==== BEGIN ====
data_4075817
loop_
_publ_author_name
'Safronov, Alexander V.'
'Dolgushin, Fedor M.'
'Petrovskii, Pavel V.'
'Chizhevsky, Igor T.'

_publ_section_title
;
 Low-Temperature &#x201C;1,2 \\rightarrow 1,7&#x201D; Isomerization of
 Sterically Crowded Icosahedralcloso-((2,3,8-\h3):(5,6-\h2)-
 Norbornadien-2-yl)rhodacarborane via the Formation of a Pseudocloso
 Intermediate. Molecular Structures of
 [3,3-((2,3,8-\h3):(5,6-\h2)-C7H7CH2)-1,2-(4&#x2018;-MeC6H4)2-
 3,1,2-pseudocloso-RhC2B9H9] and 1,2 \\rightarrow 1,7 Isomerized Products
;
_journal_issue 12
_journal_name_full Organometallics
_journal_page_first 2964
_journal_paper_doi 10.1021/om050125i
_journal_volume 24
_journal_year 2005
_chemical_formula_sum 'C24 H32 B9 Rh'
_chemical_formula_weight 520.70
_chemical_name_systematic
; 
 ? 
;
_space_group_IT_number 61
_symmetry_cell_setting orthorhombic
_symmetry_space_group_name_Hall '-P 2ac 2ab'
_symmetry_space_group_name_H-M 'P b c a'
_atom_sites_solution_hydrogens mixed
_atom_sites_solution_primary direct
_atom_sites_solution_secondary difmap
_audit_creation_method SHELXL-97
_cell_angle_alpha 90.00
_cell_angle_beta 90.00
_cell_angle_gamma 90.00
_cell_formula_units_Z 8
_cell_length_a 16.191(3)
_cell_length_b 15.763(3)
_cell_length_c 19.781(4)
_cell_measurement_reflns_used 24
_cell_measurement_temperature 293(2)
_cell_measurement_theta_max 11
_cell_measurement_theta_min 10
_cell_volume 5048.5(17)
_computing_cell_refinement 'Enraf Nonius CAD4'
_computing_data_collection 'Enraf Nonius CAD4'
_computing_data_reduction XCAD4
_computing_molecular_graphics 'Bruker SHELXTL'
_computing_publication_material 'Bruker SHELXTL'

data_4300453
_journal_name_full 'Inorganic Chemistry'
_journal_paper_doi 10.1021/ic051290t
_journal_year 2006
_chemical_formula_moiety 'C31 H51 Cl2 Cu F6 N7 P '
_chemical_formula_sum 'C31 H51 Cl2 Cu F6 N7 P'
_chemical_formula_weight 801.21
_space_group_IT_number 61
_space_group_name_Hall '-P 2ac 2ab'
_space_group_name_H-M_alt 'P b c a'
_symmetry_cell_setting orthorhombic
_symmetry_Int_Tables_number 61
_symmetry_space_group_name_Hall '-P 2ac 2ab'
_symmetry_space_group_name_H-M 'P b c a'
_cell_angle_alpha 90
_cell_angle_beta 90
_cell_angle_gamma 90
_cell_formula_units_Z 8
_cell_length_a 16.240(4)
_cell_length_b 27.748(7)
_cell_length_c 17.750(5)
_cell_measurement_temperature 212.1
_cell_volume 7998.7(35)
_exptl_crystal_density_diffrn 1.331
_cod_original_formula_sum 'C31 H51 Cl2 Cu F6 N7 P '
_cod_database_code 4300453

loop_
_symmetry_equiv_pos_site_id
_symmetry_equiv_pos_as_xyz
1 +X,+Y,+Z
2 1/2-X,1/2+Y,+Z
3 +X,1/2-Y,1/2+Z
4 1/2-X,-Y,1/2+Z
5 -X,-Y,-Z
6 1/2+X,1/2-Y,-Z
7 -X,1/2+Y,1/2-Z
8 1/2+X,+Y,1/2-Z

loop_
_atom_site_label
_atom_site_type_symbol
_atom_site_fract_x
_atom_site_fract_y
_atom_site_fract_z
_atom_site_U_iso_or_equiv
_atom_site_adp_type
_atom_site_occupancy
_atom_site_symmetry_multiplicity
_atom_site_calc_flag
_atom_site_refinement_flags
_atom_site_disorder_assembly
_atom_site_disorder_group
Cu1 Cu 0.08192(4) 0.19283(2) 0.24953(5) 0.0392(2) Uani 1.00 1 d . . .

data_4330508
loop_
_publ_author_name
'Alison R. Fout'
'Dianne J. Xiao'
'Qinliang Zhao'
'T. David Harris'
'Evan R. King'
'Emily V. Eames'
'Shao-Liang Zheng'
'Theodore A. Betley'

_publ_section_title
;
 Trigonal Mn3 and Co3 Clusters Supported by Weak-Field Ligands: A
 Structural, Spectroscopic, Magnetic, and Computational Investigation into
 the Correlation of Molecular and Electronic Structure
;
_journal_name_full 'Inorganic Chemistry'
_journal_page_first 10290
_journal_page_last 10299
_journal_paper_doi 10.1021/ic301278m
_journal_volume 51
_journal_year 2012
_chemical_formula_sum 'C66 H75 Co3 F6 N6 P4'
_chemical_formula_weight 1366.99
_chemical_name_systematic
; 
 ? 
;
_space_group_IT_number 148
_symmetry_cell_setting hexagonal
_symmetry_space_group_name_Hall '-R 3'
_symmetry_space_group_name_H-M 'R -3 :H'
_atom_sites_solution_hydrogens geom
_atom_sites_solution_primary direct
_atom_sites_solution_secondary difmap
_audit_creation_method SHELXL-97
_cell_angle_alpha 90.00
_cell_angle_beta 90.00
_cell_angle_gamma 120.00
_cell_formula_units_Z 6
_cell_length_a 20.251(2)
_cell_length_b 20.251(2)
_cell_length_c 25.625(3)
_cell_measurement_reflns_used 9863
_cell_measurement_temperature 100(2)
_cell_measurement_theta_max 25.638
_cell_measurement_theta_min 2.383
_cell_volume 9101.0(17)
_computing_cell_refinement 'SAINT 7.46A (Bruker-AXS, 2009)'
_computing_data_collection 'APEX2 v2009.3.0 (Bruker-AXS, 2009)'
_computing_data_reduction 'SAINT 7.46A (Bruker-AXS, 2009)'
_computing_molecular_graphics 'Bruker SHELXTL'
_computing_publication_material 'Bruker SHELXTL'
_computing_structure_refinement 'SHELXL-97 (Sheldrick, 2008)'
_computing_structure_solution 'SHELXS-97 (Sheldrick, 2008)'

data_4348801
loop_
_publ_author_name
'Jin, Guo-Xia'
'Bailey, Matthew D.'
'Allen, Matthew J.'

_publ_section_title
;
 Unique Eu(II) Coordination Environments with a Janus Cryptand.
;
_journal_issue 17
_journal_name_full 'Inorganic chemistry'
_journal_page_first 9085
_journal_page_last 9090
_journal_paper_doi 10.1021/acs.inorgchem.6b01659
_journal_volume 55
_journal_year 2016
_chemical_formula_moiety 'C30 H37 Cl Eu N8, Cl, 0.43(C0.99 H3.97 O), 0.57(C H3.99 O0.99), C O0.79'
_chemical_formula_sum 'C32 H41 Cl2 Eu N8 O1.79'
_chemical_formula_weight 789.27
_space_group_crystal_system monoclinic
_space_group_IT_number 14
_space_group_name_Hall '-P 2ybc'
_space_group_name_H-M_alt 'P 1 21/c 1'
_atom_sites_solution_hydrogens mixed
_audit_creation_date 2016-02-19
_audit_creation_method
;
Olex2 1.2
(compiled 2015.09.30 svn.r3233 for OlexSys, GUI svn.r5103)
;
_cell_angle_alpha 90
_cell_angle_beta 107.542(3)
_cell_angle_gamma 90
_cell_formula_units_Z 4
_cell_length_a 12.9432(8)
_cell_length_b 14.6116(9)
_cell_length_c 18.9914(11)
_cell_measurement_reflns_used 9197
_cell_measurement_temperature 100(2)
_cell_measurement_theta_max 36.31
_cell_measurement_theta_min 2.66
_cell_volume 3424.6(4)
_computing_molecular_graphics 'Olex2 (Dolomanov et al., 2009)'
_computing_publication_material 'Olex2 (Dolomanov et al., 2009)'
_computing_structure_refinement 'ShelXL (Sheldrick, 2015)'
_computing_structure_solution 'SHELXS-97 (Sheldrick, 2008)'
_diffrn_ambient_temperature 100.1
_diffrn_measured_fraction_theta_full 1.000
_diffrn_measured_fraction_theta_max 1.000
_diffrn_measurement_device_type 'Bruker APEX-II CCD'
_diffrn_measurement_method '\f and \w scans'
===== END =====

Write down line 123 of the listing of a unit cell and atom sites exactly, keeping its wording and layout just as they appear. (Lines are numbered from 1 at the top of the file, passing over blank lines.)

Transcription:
_journal_name_full 'Inorganic Chemistry'